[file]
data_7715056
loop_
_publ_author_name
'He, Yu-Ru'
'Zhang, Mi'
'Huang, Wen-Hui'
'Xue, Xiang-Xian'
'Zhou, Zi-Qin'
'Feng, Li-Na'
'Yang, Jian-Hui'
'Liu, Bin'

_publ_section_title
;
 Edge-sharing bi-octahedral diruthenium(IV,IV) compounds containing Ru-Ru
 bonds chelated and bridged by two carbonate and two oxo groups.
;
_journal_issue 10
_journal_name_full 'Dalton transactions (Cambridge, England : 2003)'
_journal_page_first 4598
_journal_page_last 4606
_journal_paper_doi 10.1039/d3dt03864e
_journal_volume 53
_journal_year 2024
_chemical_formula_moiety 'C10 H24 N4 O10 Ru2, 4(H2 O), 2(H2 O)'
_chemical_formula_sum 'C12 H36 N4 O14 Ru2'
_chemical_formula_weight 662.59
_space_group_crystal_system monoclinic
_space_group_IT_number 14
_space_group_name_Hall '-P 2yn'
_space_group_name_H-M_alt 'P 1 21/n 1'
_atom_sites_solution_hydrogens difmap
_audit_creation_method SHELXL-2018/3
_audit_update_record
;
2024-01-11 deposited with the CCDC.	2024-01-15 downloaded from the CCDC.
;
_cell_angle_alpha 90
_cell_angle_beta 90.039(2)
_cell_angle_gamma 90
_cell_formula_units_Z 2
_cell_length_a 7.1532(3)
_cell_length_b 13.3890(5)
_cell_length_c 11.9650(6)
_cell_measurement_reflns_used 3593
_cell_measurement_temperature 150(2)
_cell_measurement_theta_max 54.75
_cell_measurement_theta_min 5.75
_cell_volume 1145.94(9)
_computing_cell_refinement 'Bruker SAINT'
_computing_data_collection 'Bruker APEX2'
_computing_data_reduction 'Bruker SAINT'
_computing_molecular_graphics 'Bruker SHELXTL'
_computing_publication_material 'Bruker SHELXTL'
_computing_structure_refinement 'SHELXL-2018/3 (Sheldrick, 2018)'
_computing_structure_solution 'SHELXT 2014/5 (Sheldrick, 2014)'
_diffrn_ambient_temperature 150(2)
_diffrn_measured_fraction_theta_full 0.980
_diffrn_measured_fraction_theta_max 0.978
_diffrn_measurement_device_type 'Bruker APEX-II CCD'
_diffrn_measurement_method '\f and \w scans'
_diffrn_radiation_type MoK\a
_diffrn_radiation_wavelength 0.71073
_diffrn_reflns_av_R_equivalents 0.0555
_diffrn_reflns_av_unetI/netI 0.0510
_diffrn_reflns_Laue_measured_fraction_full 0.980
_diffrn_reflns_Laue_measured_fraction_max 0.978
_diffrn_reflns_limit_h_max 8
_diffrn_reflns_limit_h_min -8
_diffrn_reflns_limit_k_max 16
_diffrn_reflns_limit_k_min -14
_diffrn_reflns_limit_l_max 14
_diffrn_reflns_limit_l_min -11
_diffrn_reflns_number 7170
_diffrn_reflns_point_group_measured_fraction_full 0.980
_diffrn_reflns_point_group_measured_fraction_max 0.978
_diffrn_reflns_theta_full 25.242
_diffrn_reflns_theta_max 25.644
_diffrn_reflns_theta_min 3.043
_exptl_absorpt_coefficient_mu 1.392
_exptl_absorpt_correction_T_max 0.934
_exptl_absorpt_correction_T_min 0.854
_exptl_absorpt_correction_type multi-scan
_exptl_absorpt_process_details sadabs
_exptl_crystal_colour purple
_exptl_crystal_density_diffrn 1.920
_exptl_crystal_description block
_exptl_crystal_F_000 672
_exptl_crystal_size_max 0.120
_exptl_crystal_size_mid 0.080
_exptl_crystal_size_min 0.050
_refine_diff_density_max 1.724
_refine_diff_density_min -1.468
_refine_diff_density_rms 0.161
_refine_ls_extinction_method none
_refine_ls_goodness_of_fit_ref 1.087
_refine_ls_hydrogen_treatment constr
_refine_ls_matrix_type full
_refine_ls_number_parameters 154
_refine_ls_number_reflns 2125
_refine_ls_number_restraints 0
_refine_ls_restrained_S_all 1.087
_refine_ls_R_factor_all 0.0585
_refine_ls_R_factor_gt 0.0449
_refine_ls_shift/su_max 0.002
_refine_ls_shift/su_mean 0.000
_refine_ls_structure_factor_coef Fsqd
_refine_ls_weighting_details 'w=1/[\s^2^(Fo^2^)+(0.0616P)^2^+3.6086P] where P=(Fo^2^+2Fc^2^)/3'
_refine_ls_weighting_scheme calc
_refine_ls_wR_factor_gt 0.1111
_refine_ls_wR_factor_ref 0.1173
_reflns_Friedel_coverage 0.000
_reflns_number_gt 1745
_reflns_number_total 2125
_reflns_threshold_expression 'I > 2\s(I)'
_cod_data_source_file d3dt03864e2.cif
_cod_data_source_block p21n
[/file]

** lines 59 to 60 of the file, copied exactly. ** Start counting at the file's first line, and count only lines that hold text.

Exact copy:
_diffrn_measurement_device_type 'Bruker APEX-II CCD'
_diffrn_measurement_method '\f and \w scans'